Rectal clear cell sarcoma-a case report
Translational Cancer Research
Gastrointestinal clear cell sarcomas (GICCSs) are malignant mesenchymal tumour that occur in the wall of gastrointestinal tract, mostly in the ileum and rarely in the rectum. These tumours are highly invasive, and often have metastasized via the lymphatic system or bloodstream by the time of diagnosis. In this case, the patient was admitted for gastric fundus mass, who was subsequently found and confirmed by biopsy as clear cell sarcoma of rectum. Computed tomography (CT) and magnetic resonance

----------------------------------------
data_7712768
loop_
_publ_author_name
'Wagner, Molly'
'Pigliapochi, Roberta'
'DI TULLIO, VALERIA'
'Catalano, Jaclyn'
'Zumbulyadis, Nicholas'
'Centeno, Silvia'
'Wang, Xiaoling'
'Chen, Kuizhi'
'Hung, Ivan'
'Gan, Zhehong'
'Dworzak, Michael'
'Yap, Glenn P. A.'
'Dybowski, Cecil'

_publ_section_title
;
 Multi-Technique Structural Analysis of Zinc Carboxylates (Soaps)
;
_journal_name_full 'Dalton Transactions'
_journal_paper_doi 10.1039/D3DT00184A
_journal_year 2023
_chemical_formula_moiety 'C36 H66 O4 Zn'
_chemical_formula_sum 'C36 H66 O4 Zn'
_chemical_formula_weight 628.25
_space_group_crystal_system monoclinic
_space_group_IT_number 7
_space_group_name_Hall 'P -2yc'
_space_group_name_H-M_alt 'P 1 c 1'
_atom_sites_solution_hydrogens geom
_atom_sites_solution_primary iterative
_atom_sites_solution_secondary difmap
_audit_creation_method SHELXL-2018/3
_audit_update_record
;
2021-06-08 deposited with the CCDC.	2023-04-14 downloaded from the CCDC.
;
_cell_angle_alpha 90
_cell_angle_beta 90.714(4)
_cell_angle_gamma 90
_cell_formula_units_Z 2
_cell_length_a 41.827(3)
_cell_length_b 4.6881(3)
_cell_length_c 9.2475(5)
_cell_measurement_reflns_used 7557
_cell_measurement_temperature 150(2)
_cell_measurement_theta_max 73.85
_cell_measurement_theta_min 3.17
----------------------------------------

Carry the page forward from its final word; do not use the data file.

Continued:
... magnetic resonance imaging (MRI) showed multiple metastatic lesions in lymph node, lung, liver and bone. Furthermore, energy spectrum CT was used to confirm that the nature of gastric fundus mass and rectal lesion were consistent. So, this case may be multiple clear cell sarcomas in the rectum and stomach or clear cell sarcoma in the rectum with gastric fundus metastasis. Unfortunately, after several days of immunotherapy, the patient died due to abnormal liver function. At present, GICCS mainly relies on surgical resection, and the effect of radiotherapy and chemotherapy is not good. Therefore, how to find lesions as earlier as possible and make accurate diagnosis is particularly important. CT and MRI are essential examinations in the diagnosis of tumors. Whether they are helpful for the diagnosis of GICCS is the focus of our attention.